Online response to the Pepsi plotline on “Empire” was largely positive, but some TV writers are wary about being tasked with coming up with similarly branded storylines. Chuck Hodes/Fox

“No one likes doing it,” one longtime producer says.

International Business Times spoke with several producers of varying backgrounds and experience levels, most of whom requested anonymity because they’re all either attempting to get new series on the air or working on existing shows.

Most of them expressed at least a little ambivalence about having to turn shill. Yet their feelings don’t come exclusively from being overly precious about their art. “I don’t necessarily think it’s a bad thing if the product can be integrated naturally,” says one writer who has worked on both broadcast and cable dramas. “But that doesn’t seem to be the norm, at least not yet.”

Perhaps surprisingly, most of the shows don’t receive nearly as many of the native advertising dollars as their creators may hope. “The studios are the one taking the money,” says Elwood Reid, who’s created shows for both broadcast and cable. “They promise it’s going to come into your budget, but it never does. It’s trickle-down economics, with very little trickle-down to the show.”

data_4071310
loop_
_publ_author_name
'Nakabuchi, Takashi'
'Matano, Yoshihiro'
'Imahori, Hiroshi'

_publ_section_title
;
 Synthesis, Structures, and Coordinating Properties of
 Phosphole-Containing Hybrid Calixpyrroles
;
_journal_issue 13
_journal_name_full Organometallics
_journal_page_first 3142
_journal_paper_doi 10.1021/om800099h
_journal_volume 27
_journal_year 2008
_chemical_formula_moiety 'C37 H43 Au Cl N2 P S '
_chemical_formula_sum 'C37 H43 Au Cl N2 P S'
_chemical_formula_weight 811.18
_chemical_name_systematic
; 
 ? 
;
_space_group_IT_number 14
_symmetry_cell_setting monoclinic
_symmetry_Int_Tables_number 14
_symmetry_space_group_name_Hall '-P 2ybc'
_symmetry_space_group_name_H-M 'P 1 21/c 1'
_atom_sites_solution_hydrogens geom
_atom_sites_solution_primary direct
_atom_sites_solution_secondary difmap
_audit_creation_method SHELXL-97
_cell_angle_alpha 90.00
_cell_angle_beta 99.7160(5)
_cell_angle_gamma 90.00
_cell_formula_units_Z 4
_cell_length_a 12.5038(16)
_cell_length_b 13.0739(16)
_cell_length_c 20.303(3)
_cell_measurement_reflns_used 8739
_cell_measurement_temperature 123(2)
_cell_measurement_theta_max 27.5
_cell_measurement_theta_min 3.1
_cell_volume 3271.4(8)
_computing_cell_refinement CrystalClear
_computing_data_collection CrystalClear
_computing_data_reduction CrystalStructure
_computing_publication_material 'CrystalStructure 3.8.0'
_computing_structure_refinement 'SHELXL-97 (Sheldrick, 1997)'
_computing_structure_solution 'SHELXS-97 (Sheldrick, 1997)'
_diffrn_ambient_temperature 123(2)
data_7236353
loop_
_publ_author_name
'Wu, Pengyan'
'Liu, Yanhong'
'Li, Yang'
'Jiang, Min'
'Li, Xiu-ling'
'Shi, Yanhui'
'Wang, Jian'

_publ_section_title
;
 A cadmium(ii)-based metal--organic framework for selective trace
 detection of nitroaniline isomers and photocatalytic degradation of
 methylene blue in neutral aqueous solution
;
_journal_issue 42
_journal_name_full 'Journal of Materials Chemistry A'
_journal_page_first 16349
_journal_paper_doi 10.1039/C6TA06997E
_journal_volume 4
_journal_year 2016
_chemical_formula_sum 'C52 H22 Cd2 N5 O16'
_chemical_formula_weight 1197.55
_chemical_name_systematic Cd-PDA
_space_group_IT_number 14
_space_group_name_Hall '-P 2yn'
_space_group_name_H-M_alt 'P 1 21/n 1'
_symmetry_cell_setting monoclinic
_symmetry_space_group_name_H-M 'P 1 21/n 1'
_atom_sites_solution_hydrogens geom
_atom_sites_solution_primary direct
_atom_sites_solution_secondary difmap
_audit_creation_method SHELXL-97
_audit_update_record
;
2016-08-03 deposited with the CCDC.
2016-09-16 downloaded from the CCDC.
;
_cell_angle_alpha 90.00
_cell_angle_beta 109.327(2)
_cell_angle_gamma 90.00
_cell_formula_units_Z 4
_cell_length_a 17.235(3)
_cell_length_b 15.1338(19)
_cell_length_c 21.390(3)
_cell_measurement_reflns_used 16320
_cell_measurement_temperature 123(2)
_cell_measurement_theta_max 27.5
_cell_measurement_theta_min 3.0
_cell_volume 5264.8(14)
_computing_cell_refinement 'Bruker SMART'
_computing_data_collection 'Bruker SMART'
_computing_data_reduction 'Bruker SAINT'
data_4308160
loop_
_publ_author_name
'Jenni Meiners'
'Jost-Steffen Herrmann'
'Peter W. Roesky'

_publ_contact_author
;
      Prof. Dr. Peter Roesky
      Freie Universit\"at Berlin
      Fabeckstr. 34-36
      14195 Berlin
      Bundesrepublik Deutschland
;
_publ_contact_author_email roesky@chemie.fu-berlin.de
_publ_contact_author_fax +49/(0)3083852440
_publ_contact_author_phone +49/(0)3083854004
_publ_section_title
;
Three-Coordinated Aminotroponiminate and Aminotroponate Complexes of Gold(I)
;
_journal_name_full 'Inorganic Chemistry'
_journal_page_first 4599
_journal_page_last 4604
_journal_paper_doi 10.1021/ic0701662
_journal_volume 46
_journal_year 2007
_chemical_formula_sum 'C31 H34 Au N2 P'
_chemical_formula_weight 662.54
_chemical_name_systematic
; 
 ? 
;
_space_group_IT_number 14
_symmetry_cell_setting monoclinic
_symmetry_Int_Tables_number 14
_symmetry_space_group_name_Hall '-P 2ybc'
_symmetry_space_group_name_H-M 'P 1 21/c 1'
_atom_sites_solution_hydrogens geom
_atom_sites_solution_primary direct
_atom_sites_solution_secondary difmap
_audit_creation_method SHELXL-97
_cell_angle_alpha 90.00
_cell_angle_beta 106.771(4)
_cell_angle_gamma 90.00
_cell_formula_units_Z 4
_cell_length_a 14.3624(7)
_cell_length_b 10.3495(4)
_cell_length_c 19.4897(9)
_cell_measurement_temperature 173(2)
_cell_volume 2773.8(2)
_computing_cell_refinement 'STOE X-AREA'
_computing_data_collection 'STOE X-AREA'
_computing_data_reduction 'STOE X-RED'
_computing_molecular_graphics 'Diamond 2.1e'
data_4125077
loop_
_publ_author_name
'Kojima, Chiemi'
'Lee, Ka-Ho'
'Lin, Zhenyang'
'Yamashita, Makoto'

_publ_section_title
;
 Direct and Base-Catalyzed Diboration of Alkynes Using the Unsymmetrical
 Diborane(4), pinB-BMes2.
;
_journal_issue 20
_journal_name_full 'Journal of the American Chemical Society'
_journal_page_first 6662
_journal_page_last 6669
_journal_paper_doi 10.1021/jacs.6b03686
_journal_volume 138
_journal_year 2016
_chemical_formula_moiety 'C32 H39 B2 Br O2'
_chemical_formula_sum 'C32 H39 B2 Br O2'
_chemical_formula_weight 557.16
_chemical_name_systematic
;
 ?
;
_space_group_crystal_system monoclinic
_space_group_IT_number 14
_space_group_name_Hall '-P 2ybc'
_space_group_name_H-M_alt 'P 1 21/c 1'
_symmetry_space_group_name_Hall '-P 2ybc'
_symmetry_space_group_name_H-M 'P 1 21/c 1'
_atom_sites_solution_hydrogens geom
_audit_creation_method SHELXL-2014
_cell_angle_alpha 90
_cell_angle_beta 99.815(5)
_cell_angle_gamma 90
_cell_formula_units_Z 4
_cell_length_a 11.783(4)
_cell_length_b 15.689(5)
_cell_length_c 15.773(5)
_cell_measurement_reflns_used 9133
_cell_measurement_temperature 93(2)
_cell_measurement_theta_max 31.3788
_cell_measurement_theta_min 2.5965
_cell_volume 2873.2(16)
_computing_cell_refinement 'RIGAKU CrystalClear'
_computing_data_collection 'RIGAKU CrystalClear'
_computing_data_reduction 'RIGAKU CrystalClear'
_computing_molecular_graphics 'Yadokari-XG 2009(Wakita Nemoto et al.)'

That doesn’t mean similar kinds of advertising provide no value to shows. Reid says he had frequently been approached by car companies offering free vehicles for use in one or another of his shows, which have included CBS’ “Cold Case” and FX’s “The Bridge.” The companies didn’t ask that characters talk about the cars, just that nobody, say, shoot heroin in one of them. (Reid couldn’t always guarantee that.)

Freebies such as cars or hotel chains offering a free day’s shoot in one of their franchises for a friendly line of dialogue are de rigueur: They cut down on logistical headaches and help defray production costs. Gadget slingers such as Microsoft also sometimes just drop off piles of smartphones or tablets, hoping they’ll appear on-screen, and shows often oblige because their use in a scene doesn’t hurt anything.